Tag Archives: AHCA

Rural Nevada Health Care and the Great Bamboozle AHCA

The state of Nevada consists of 110,567 square miles of miles and miles and miles.  271,985 people live in those miles and miles and miles out of a total population of  2,940,058.  A quick poke at the calculator shows a state in which 93% of the population is urban, while most of the real estate is rural.   This situation poses some easily apparent problems for health care services and the delivery thereof.

Rural health services must literally cover wide spans of territory in which there is a small population.   There is one hospital in Battle Mountain (Lander County, NV) to serve a total population of 5,702.  There is one hospital in Winnemucca (Humboldt County, NV) serving a total population of 16,528.  There is one hospital in Lovelock (Pershing County, NV) with a total population of 6,753.  There is one hospital in Elko (Elko County, NV) serving a population of 48,818.  Two conclusions can be reasonably drawn from this quick view of the northern tier of rural counties: (1) In none of these areas can a hospital draw upon “economies of scale” in terms of hospital services.  The obvious example may be that an expectant mother will usually require the same obstetric services in Battle Mountain, as in Winnemucca, as in Las Vegas or Reno.  (2) These rural hospitals serve populations which are generally not as affluent as in urban areas;  the rural per capita income lagging slightly behind urban areas. [RH] This places the northern tier of counties in a predicament similar to other western states:

“In the rural West, many farmers, ranchers and other agricultural workers are self-employed, so they can’t get coverage through an employer. Hence, a higher percentage of agricultural employees are covered by Medicaid (11 percent) than in non-agricultural industries (8 percent). Before the ACA was enacted in 2010, workers in the agricultural sector had fewer options, so many remained uninsured. But under the Obama-era plan, many states expanded Medicaid, increasing the percentage of those covered. Under the AHCA, that expansion would be significantly scaled back, according to the Joint Economic Committee report.”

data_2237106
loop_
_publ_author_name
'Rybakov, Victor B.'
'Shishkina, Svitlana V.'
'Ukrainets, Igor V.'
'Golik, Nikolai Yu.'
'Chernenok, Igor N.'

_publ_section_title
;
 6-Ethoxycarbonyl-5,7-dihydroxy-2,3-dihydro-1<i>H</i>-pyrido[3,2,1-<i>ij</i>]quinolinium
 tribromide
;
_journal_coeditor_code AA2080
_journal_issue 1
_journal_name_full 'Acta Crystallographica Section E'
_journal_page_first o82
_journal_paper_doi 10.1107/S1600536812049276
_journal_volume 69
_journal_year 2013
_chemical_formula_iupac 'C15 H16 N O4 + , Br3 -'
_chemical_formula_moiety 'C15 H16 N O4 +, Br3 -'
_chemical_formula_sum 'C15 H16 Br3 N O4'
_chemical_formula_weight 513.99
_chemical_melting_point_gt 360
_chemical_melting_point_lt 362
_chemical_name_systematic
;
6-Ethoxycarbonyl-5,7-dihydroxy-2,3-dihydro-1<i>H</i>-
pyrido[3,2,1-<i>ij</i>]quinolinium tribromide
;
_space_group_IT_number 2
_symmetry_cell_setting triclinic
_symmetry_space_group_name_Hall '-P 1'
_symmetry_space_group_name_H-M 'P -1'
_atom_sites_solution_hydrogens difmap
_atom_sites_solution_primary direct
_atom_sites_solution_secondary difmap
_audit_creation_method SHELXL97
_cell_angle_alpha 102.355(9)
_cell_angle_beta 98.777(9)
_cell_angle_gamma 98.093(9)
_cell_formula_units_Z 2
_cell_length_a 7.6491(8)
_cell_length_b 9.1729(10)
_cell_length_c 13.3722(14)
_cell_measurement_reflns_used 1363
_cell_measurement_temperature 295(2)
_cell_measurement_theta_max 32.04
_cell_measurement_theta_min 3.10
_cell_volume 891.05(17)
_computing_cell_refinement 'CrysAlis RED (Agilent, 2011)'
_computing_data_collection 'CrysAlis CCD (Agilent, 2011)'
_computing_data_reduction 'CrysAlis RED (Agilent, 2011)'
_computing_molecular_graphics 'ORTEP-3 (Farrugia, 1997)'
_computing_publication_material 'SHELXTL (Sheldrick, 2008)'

Thus, the National Rural Health Association issued this warning:

“Though most rural residents are in non-expansion states, a higher proportion of rural residents are covered by Medicaid (21% vs. 16%). Congress and the states have long recognized that rural is different and thus requires different programs to succeed. Rural payment programs for hospitals and providers are not ‘bonus’ payments, but rather alternative, cost effective and targeted payment formulas that maintain access to care for millions of rural patients and financial stability for thousands of rural providers across the country. Any federal health care reform must protect a state’s ability to protect its rural safety net providers. The federal government must not abdicate its moral, legal, and financial responsibilities to rural, Medicaid eligible populations by ensuring access to care.”

In short,  cuts to the Medicaid program will disproportionately affect rural health care providers serving rural populations.

But, but, but, sputter the advocates of the Republican offering — We’re Giving People A Choice — you can buy what you want!  Not. So. Fast.

“Though some provisions in the modified AHCA bill improve the base bill, NRHA is concerned that the bill still falls woefully short in making health care affordable and accessible to rural Americans. For example, the modified bill contains a decrease in the Medical Expense Deduction threshold from 10% to 5.8% in an attempt to assist Americans between the ages of 50 and 64 who would see their premiums skyrocket under the current plan. However, this deduction is not a credit and therefore would be of little use to low income seniors that are in very low tax brackets or do not pay income tax at all. Additionally, the new amendments to freeze Medicaid expansion enrollment as of Jan. 1, 2018, and reduce the Medicaid per-capita growth rate will disproportionately harm rural Americans.”

Well, that didn’t go well.  What about that “get what you want argument?”  The first question might well be — What can you afford?  The annual earnings of a farm or ranch owner (manager) in Nevada is reported at an annual mean of $91,970.  However, the range runs from 10th percentile $39,850 to 90th percentile $150,410.  The annual mean wage for a farm or ranch worker is $34,520. [BLS]  Nevada’s reported average annual mean for farm and ranch workers is slightly higher at $36,480. [DETR download] Now we have a problem — 138% of the federal poverty level is $16,374 for a single person or $33,534 for a family of four.   Our hypothetical average annual mean earnings for a farm or ranch worker isn’t eligible for Medicaid expansion enrollment, but has an income well below the Nevada average household income average of $52,431, or 63.96% of the annual average household income level.